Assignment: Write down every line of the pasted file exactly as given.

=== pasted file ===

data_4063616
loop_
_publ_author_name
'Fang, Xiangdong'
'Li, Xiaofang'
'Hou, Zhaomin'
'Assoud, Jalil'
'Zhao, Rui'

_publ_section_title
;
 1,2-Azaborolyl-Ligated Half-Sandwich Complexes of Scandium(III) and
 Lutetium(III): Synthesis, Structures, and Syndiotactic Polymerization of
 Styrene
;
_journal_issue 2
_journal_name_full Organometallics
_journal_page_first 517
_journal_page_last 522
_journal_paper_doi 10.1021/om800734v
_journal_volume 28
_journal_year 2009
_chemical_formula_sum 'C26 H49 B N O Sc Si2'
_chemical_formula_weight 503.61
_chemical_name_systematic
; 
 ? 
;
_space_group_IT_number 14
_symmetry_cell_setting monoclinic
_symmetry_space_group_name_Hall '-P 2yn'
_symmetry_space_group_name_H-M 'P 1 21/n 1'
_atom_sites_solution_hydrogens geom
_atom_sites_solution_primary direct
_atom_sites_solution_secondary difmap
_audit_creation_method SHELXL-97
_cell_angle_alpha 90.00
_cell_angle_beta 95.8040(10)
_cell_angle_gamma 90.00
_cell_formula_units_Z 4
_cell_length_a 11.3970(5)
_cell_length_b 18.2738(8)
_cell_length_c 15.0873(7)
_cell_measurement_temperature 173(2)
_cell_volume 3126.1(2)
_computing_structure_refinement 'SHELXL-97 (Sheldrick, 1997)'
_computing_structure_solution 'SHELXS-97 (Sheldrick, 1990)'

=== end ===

data_4063616
loop_
_publ_author_name
'Fang, Xiangdong'
'Li, Xiaofang'
'Hou, Zhaomin'
'Assoud, Jalil'
'Zhao, Rui'

_publ_section_title
;
 1,2-Azaborolyl-Ligated Half-Sandwich Complexes of Scandium(III) and
 Lutetium(III): Synthesis, Structures, and Syndiotactic Polymerization of
 Styrene
;
_journal_issue 2
_journal_name_full Organometallics
_journal_page_first 517
_journal_page_last 522
_journal_paper_doi 10.1021/om800734v
_journal_volume 28
_journal_year 2009
_chemical_formula_sum 'C26 H49 B N O Sc Si2'
_chemical_formula_weight 503.61
_chemical_name_systematic
; 
 ? 
;
_space_group_IT_number 14
_symmetry_cell_setting monoclinic
_symmetry_space_group_name_Hall '-P 2yn'
_symmetry_space_group_name_H-M 'P 1 21/n 1'
_atom_sites_solution_hydrogens geom
_atom_sites_solution_primary direct
_atom_sites_solution_secondary difmap
_audit_creation_method SHELXL-97
_cell_angle_alpha 90.00
_cell_angle_beta 95.8040(10)
_cell_angle_gamma 90.00
_cell_formula_units_Z 4
_cell_length_a 11.3970(5)
_cell_length_b 18.2738(8)
_cell_length_c 15.0873(7)
_cell_measurement_temperature 173(2)
_cell_volume 3126.1(2)
_computing_structure_refinement 'SHELXL-97 (Sheldrick, 1997)'
_computing_structure_solution 'SHELXS-97 (Sheldrick, 1990)'